FRANKFURT — EUROPEANS are famous for trying to take the sting out of unemployment, with generous and long-lasting jobless benefits. Even when political and business leaders have warned that their societies can no longer afford such largess, the European public has clung to these safety nets.
But even within Western Europe, some countries are more accommodating to those out of work than others. So it is tempting to ask: Where is it easiest to be unemployed?
The answer, predictably, can depend on an individual's situation: whether one is young or old, single or married, childless or with a family, recently out of work or chronically unemployed. But attitude also plays a role: Is the person eager to find another job or looking for a life of leisure? And is the country trying hard to get the employee back to work?
In Denmark, said David B. Grubb, an economist at the Organization for Economic Cooperation and Development, a typical unemployed person might get 80 percent of past income for four years. "But after the first year," he said, "you've got to spend a lot of your time in temporary jobs or training programs."
Europe's lush benefits are often blamed for helping to perpetuate its high unemployment, though it should be noted that Denmark, with perhaps the softest touch of all, has a jobless rate of 4.8 percent, roughly equivalent to the United States'. In addition to the emphasis on job seeking, Denmark has relatively weak job-protection rules, which make it easier for companies to fire workers in the first place, opening up the labor market.
Mr. Grubb, who has compared unemployment benefits in 26 countries, offers one general rule: the most generous countries are also the ones most likely to put the most pressure on recipients to find new jobs.
Germany has historically catered to both those in and out of work. Thanks to its still-powerful labor movement, job protection laws here are among the strictest in Europe. As for taking care of the unemployed, the generosity was epitomized by the notorious 2003 case of "Florida Rolf," a former banker found living in Miami in an apartment near the beach that he paid for with $2,200 a month in German welfare checks.
In Germany, people who lose their jobs receive 60 percent of their salaries for 12 months to 36 months. Following that, they previously were able to draw long-term assistance and other benefits that could total 53 percent of their wages.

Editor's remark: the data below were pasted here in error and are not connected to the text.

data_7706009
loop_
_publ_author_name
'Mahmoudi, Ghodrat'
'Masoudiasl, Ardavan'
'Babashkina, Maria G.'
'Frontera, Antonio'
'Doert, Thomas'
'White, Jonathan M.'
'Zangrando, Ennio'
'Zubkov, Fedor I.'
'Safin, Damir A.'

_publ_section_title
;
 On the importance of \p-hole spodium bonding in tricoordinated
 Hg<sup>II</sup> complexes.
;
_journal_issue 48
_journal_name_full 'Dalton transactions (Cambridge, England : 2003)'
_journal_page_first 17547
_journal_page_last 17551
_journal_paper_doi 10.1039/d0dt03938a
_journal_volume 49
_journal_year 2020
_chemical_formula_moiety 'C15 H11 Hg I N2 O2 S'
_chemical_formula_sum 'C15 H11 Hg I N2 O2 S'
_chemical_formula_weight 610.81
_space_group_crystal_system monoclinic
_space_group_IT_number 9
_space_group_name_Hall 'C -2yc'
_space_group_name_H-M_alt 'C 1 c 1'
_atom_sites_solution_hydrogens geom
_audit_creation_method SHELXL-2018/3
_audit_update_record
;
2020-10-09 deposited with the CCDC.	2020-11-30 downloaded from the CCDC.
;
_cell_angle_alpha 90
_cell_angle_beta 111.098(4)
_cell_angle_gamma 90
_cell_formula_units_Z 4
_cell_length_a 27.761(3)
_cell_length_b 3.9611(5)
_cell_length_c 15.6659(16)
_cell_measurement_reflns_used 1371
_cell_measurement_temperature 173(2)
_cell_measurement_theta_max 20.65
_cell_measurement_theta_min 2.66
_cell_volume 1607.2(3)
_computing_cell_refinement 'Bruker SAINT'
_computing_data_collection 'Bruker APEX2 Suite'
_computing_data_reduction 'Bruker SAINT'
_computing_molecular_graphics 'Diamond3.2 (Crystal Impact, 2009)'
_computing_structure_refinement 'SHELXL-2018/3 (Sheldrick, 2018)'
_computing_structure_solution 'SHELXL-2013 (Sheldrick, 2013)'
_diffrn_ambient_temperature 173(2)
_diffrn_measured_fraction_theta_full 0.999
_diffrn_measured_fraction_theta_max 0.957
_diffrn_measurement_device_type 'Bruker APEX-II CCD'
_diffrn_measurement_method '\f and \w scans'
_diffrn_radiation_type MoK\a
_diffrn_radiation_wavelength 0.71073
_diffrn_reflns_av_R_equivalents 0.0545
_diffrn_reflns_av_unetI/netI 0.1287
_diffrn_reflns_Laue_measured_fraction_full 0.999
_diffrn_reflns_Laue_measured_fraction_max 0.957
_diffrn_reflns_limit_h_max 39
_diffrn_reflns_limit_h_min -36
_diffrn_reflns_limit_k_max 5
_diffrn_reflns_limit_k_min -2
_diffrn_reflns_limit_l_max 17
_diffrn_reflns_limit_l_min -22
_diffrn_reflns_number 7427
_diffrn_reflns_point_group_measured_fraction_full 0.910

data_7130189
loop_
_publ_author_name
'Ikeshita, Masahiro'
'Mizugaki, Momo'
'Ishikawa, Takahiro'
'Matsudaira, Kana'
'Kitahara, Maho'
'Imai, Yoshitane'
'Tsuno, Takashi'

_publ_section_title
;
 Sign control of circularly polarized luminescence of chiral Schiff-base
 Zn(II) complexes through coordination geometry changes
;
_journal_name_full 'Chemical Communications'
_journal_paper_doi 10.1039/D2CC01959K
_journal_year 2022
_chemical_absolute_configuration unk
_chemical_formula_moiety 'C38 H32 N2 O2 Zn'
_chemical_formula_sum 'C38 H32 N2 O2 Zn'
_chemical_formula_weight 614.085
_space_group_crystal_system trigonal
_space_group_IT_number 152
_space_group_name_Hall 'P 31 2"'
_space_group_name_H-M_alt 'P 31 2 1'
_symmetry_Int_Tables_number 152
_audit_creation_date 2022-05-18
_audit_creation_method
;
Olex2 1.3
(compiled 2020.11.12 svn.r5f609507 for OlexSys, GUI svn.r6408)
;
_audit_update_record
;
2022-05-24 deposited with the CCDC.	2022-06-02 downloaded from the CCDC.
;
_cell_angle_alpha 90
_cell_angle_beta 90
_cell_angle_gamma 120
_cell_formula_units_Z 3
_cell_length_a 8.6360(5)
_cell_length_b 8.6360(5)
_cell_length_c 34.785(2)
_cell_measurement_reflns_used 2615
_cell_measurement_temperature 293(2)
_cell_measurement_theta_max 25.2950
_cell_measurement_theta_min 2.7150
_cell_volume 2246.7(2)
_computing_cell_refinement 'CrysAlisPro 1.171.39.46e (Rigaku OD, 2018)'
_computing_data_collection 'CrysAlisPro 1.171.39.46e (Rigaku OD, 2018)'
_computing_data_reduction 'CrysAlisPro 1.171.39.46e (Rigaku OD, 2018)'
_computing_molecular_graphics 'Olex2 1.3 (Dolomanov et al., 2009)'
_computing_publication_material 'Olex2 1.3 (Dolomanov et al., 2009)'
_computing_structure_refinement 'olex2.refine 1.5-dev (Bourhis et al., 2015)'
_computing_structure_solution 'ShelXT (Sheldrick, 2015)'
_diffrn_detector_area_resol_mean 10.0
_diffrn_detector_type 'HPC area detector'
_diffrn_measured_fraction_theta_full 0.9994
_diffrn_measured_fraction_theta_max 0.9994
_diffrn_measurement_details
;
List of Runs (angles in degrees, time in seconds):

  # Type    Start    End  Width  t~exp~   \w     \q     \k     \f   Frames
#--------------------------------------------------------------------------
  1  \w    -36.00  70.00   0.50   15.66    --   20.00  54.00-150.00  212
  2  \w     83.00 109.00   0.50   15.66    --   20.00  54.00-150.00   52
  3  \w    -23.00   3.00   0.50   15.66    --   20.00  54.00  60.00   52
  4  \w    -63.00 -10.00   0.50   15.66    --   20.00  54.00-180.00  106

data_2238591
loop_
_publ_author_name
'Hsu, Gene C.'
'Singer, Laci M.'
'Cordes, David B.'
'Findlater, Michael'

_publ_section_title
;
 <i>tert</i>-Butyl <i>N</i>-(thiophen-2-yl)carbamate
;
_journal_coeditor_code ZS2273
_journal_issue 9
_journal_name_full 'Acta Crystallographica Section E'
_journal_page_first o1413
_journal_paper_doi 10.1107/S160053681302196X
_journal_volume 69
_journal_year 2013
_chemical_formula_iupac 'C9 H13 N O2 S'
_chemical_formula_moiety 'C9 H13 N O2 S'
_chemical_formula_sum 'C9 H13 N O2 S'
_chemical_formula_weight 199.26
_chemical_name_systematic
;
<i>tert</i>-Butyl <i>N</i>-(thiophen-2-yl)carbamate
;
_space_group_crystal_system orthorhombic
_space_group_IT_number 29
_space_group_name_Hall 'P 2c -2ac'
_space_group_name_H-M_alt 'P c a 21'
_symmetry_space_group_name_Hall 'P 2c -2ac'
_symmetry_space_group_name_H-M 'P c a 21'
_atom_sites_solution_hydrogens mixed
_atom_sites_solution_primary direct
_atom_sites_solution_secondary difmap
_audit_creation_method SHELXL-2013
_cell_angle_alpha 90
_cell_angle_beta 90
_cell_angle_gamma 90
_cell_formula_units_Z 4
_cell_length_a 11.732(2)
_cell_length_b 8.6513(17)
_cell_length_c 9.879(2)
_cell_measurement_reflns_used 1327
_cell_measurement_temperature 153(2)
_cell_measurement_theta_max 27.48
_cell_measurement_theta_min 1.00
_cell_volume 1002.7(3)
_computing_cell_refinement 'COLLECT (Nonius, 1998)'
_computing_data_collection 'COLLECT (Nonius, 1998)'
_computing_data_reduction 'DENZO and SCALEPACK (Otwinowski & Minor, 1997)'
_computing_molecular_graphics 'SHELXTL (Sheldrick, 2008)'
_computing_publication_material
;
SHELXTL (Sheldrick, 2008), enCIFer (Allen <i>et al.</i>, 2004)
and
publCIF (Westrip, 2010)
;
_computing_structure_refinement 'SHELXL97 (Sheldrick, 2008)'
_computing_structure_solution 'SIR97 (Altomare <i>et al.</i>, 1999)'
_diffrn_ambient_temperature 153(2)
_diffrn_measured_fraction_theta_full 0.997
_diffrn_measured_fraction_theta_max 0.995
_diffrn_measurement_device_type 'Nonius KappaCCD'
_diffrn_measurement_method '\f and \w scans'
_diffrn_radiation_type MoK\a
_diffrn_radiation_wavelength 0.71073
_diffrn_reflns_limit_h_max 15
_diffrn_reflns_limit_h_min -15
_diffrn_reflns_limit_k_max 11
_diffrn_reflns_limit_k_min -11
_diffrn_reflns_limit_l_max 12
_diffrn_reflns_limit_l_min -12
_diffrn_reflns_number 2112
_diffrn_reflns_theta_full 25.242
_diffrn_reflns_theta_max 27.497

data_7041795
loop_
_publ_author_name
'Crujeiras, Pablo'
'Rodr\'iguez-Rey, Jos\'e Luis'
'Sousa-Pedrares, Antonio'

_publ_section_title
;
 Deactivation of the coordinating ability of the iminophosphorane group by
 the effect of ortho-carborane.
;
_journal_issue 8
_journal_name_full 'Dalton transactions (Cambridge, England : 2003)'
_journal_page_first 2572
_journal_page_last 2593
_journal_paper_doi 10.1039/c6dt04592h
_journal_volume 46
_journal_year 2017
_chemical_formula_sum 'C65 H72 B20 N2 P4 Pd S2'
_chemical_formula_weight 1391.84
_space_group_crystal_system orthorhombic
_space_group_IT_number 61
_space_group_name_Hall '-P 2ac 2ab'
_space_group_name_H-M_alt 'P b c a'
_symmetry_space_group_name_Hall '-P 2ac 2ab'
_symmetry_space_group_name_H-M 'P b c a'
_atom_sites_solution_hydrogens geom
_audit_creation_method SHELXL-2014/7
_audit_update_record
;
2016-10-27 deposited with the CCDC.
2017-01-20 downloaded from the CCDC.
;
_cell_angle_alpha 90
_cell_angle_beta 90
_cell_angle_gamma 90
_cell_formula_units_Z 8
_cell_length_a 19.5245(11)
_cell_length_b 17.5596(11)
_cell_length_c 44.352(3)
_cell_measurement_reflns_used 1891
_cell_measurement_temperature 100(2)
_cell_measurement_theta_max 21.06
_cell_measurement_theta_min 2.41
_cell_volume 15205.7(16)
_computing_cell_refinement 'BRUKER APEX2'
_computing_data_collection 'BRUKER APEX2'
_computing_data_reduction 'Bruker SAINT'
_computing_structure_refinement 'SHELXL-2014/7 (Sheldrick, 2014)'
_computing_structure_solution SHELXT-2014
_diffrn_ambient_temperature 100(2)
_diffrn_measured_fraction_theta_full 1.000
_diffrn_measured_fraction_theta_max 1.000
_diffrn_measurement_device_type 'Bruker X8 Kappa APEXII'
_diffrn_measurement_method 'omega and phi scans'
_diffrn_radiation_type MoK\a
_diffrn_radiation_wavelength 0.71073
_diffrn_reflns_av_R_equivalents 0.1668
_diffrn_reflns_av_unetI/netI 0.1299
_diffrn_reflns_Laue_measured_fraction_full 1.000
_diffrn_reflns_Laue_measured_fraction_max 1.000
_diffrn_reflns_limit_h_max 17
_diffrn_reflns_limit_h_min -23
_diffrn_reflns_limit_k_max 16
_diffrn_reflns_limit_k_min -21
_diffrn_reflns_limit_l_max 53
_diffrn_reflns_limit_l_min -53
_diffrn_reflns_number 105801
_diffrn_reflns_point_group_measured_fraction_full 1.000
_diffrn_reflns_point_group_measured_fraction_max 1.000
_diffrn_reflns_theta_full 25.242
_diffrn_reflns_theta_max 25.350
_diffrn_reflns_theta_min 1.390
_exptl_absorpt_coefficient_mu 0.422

But Chancellor Gerhard Schröder cut back the long-term payments, and as of next February, Germans who are out of work for more than a year will be entitled to benefits similar to ordinary welfare - about $414 a month, plus money for rent and utilities.
That cutback, however, has probably put a firm brake on any further changes to the system. In the national election last month, the voters punished Mr. Schröder by refusing to give him a renewed mandate. But at the same time the electorate denied a majority to his conservative challenger, Angela Merkel, who had advocated even stronger free-market medicine. The likely outcome is government by an alliance of the two major parties, each feeling it imperative not to mess with unemployment benefits.
Voters reacted so negatively because the government's parsimony coincided with a wave of job cuts that have helped raise the unemployment rate to 9.6 percent.
German officials said the change in long-term benefits was intended to discourage able-bodied people from permanently opting out of the work force. But other benefits are also available, and it is unclear whether some people might still get paid more not to work rather than to find a new job.
"This is a difficult question that occupies us as well," said Eugen Spitznagel, a researcher at the state-run Institute of Employment Research in Nuremberg. "It's a hypothesis that is plausible, but difficult to prove. We don't have the empirical data yet to answer it directly."
France might be the cushiest alternative of all, however. France not only offers generous compensation, but it has yet to organize an efficient network of job training and placement centers. So in pratcical terms, the most an out-of-work person has to do to maintain benefits, Mr. Grubb said, is to call in every six months to confirm that no new job has been found.
The French government is trying to change this laissez-faire approach - in part by adding yet another benefit. Prime Minister Dominique de Villepin has proposed giving the unemployed a bonus of 1,000 euros, or about $1,200, for taking a job, even as the government weighs a three-strikes rule, under which jobless people would lose their unemployment compensation if they turned down three job offers.
The French government is also trying to make it easier for small companies to lay off workers. But that proposal provoked thousands of strikers to take to the streets last week in Paris and other cities. Mrs. Merkel floated a similar idea in Germany, and it did her little good at the polls. Still, some European experts say that French and German leaders are at least looking at the heart of the unemployment problem: that companies are not likely to hire more freely unless they can fire more freely.
As Katinka Barysch, the chief economist of the Center for European Reform in London, put it, "the best place to lose your job is in a country where it's easiest to find a new job."